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My first impression about Eve

EndruzEndruz Member Posts: 3

Hello everyone,

I just quit Wow after 8 months of playing and installed Eve instead. I have to say its so different from Wow in a very good way. The world is huge, the economy and the option system is very well built , the community is so much better than in Wow. I cant say much at this point but my first impression was very positive. I believe the idea of this game was based on a Frontier game concept (very old game that took only 1mb of hdd space but had enormously big world built in), its very similiar to that. Well the worst part of Eve that hit me first was the travelling time and I think not everyone is patient enough to get through this. The breaks are long indeed especially when you move from games with more intense action. Its a bit overwhelming too but that makes Eve so much interesting from the start, the possibilities and freedom of your decisions. I have no idea how pvp in this game looks like so cant say much about it. The tutorial is very well organised and presents most of the thing that new player should know to start playing.
Well in general I have to say that this game is definately not for everyone. Requires a lot of patience and time invested in it but it might be worth it if you like to stick to one game for a long time. Sofar I enjoy it and I think I will be keep playing as a regular player. The only thing that I miss from Frontier is that travel time cannot be speed up (but this is obvious it cannot be done in real time mmorpg) so its a bit boring when you have to wait all the time to reach destination. Good luck everyone and see you in the game.

Regards.

PS. Sorry about my english mistakes, its not my native language.

Comments

  • Ranma13Ranma13 Member Posts: 747

    The game was inspired by Elite. If you're referring to Elite: Frontier, then yes, it's the same game. Travel times are both good and bad. They're bad because it's boring but it's good because it localizes regions and the markets. Often times you'll see ships selling for 7 mil isk just to go to the next region over and find that the lowest price there is 5.5 mil isk. And people would gladly buy the 7 mil isk ship if it saves them 7 extra jumps. You don't see this kind of localization in other MMORPGs.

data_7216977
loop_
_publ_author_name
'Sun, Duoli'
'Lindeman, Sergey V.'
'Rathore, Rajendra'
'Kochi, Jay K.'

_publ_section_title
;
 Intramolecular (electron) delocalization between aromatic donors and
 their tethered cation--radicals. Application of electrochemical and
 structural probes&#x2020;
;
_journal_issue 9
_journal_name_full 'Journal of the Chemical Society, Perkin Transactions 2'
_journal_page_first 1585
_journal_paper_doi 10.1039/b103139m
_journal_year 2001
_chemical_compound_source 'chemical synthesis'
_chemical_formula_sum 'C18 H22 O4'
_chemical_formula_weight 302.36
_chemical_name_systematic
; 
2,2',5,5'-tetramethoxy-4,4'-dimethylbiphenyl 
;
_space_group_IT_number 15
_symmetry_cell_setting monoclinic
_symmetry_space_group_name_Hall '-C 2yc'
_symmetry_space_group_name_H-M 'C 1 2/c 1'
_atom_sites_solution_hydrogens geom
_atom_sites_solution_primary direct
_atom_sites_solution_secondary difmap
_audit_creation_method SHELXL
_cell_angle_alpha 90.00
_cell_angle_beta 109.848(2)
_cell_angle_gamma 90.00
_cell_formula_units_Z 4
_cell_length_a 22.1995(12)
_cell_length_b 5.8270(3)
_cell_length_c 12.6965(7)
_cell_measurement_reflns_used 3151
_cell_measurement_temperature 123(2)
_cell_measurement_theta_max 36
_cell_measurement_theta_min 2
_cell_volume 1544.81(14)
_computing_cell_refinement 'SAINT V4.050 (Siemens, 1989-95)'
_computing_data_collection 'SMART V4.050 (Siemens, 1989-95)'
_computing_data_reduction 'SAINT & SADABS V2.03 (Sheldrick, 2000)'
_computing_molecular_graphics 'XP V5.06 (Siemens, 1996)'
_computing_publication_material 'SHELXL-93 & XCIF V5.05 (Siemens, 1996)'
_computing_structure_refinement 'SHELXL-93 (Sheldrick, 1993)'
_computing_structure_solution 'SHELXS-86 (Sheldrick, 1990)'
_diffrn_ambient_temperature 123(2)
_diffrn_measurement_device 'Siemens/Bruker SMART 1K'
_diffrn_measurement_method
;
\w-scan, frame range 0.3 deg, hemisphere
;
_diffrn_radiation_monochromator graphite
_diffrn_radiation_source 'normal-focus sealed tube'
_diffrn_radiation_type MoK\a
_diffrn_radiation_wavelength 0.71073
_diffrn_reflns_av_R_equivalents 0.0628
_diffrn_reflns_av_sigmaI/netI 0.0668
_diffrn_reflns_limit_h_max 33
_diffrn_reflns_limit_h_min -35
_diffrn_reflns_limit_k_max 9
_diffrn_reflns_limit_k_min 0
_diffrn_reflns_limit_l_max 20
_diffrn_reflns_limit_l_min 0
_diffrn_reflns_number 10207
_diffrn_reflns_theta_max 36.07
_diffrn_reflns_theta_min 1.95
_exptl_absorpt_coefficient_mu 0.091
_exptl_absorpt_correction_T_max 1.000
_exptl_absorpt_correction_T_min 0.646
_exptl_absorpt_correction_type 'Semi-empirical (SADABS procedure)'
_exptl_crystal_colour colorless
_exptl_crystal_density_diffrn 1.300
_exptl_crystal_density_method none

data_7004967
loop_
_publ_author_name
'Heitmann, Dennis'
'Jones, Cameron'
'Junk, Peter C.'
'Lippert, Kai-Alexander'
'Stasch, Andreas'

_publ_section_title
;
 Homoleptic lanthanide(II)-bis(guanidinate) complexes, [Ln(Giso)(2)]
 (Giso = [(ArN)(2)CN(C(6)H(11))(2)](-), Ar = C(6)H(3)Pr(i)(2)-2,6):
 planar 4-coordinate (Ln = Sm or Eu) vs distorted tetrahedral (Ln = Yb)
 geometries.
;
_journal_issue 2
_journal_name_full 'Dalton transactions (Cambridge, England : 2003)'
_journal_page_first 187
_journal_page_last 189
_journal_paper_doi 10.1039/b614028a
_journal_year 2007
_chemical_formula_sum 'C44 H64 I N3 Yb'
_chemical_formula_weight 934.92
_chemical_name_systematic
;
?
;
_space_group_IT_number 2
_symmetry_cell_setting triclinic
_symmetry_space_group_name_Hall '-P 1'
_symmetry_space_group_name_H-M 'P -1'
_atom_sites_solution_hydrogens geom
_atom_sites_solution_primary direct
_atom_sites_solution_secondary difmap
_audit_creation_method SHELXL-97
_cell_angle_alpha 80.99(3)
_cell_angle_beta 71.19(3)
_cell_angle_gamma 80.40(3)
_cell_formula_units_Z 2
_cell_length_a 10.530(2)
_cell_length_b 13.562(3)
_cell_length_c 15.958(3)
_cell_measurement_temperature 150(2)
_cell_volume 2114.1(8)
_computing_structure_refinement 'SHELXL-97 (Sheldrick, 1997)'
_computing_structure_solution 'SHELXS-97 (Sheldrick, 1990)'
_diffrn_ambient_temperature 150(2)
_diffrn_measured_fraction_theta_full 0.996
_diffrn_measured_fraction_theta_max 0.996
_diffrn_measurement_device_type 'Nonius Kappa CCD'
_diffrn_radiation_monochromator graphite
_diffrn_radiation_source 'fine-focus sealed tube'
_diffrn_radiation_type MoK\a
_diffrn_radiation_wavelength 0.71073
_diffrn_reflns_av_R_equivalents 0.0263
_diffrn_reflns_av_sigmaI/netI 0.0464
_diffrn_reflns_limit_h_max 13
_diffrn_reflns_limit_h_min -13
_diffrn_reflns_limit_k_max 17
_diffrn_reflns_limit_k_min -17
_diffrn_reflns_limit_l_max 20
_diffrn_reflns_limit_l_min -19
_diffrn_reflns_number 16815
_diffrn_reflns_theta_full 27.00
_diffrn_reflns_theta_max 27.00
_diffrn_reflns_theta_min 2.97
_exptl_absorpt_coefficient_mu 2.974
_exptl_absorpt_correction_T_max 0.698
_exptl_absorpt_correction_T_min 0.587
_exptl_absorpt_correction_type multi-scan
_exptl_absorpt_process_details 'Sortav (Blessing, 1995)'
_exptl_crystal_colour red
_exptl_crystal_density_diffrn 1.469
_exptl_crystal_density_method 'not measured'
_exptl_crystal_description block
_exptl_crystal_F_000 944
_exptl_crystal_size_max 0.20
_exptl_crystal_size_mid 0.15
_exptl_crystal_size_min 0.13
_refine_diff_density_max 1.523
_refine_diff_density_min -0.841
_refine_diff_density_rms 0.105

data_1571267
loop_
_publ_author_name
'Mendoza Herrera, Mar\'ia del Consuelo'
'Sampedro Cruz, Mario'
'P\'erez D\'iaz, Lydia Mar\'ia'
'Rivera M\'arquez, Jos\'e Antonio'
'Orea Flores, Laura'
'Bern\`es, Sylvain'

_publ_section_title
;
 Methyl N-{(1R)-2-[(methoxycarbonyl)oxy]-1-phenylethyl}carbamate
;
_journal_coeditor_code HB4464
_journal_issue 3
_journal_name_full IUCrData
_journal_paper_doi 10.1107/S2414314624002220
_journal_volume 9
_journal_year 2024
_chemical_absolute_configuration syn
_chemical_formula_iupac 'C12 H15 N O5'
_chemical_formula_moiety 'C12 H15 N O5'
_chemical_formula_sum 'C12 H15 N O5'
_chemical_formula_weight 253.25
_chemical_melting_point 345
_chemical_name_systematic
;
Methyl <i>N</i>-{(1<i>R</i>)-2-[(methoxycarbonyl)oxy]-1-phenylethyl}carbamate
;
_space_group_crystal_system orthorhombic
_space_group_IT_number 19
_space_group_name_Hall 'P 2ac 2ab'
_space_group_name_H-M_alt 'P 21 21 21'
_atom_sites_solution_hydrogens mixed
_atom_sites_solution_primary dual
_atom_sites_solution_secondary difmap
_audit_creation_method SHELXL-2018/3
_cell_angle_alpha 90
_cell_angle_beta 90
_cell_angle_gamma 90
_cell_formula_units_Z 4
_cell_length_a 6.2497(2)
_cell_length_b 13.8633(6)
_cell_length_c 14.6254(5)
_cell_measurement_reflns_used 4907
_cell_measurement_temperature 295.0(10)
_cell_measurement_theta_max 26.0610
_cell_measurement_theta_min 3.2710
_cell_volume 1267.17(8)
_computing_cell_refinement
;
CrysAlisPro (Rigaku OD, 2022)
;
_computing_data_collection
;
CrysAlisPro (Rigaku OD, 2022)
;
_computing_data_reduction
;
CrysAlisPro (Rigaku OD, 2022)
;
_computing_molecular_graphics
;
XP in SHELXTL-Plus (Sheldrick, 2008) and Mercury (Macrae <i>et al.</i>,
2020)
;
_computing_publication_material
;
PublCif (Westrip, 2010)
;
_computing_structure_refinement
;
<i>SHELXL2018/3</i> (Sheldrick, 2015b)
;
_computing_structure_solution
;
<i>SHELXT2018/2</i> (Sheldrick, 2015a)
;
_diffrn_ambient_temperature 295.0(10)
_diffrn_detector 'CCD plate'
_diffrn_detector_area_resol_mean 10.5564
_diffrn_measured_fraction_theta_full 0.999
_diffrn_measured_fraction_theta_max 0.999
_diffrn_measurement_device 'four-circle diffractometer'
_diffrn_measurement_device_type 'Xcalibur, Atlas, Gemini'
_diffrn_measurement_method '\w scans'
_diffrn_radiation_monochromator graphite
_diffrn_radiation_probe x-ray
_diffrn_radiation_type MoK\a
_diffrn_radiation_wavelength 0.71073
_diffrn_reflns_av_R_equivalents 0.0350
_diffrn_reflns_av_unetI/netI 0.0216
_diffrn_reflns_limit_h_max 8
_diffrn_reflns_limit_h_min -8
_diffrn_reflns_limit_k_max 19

• AzirophosAzirophos Member Posts: 447

    While travel in EVE sometimes takes a while also note that the autopilot lets you do other things while travelling without the need of constant full attention, unlike in other games. You can check the local markets, plan your skill training, check your ship, calculate the needs for some fittings or do something not-EVE-related altogether (checking the web, etc.). Just don't do that in the lower security areas :p - if you fly semi afk there you will get roasted most likely.

    ------------------------------------------------------
    Originally posted by Mandolin

    Designers need to move away from the old D&D level-based model which was never designed for player vs player combat in the first place.

  • Ranma13Ranma13 Member Posts: 747

    If you're in 0.4 to 0.1, AFK jumping between gates and stations should be alright. A big majority of the time, if you're just running agent missions or aren't in something that looks valuable or looks like it's carrying something valuable, pirates won't gank you. It's not worth the effort trying to tank sentry guns just to get some loot.

    If you're in the asteroid belts, however, you should be constantly alert of local chat and your surroundings.

  • checkthis500checkthis500 Member Posts: 1,236
    I complained about travel a lot, until I decided to search out an agent that was more battle oriented, and until I got into a corp and alliance, and our alliance went into war.  Becaues in war you can kill anyone that you're warring with in any security space.  So if I turn away from my comp while using auto pilot I could be dead, but if I"m in a very safe area, I use the autopilot and I do what the other guy said, I plan my skills, or my current ship setup, or my backup ship setup, or I calculate how much money it'll take to get the modules I'd like, or I keep an eye out on the channels I have up and help my alliance or anyone else playing.  I help my alliance by pointing out any hostiles I see that might be headed towards some alliance mates.  Once you get into the game, travel stops mattering, and what you do with your time starts mattering.  I'm starting to see a lot of people that have played WoW for so long trying out EVE.  It's a very different game, but it does offer the action that you had in WoW.  Once you start pvping you'll know that.  the mood gets really tense when you're about to engage in a battle, because no one wants to die.

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    I live to fight, and fight to live.

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